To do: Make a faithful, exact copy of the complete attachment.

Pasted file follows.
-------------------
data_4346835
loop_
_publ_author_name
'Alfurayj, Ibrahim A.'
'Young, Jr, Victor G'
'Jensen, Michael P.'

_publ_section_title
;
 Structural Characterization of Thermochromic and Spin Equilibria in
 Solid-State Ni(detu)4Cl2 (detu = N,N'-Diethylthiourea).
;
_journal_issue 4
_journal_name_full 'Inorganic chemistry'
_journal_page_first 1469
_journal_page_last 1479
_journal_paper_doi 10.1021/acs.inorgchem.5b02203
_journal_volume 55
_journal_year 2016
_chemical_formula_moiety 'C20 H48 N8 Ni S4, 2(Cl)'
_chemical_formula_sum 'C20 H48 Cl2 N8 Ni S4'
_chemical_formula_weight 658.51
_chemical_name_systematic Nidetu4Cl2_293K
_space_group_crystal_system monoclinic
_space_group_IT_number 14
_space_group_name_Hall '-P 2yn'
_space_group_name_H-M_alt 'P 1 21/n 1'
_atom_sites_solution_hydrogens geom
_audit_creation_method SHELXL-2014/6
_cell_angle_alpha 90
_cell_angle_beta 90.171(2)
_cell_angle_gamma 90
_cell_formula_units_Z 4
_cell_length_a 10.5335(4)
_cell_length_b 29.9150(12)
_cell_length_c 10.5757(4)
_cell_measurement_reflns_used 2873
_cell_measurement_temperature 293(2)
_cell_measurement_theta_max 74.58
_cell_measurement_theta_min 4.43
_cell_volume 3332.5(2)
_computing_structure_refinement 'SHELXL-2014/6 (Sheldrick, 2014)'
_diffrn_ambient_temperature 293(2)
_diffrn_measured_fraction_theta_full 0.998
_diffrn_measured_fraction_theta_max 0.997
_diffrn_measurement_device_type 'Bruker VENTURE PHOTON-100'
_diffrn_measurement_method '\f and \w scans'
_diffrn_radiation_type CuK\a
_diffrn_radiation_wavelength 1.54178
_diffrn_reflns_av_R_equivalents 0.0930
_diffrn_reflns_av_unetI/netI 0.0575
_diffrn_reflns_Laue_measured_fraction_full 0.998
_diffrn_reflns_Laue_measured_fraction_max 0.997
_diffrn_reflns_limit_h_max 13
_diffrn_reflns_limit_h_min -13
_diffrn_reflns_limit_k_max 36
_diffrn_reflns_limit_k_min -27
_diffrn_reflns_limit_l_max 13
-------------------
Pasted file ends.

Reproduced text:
data_4346835
loop_
_publ_author_name
'Alfurayj, Ibrahim A.'
'Young, Jr, Victor G'
'Jensen, Michael P.'

_publ_section_title
;
 Structural Characterization of Thermochromic and Spin Equilibria in
 Solid-State Ni(detu)4Cl2 (detu = N,N'-Diethylthiourea).
;
_journal_issue 4
_journal_name_full 'Inorganic chemistry'
_journal_page_first 1469
_journal_page_last 1479
_journal_paper_doi 10.1021/acs.inorgchem.5b02203
_journal_volume 55
_journal_year 2016
_chemical_formula_moiety 'C20 H48 N8 Ni S4, 2(Cl)'
_chemical_formula_sum 'C20 H48 Cl2 N8 Ni S4'
_chemical_formula_weight 658.51
_chemical_name_systematic Nidetu4Cl2_293K
_space_group_crystal_system monoclinic
_space_group_IT_number 14
_space_group_name_Hall '-P 2yn'
_space_group_name_H-M_alt 'P 1 21/n 1'
_atom_sites_solution_hydrogens geom
_audit_creation_method SHELXL-2014/6
_cell_angle_alpha 90
_cell_angle_beta 90.171(2)
_cell_angle_gamma 90
_cell_formula_units_Z 4
_cell_length_a 10.5335(4)
_cell_length_b 29.9150(12)
_cell_length_c 10.5757(4)
_cell_measurement_reflns_used 2873
_cell_measurement_temperature 293(2)
_cell_measurement_theta_max 74.58
_cell_measurement_theta_min 4.43
_cell_volume 3332.5(2)
_computing_structure_refinement 'SHELXL-2014/6 (Sheldrick, 2014)'
_diffrn_ambient_temperature 293(2)
_diffrn_measured_fraction_theta_full 0.998
_diffrn_measured_fraction_theta_max 0.997
_diffrn_measurement_device_type 'Bruker VENTURE PHOTON-100'
_diffrn_measurement_method '\f and \w scans'
_diffrn_radiation_type CuK\a
_diffrn_radiation_wavelength 1.54178
_diffrn_reflns_av_R_equivalents 0.0930
_diffrn_reflns_av_unetI/netI 0.0575
_diffrn_reflns_Laue_measured_fraction_full 0.998
_diffrn_reflns_Laue_measured_fraction_max 0.997
_diffrn_reflns_limit_h_max 13
_diffrn_reflns_limit_h_min -13
_diffrn_reflns_limit_k_max 36
_diffrn_reflns_limit_k_min -27
_diffrn_reflns_limit_l_max 13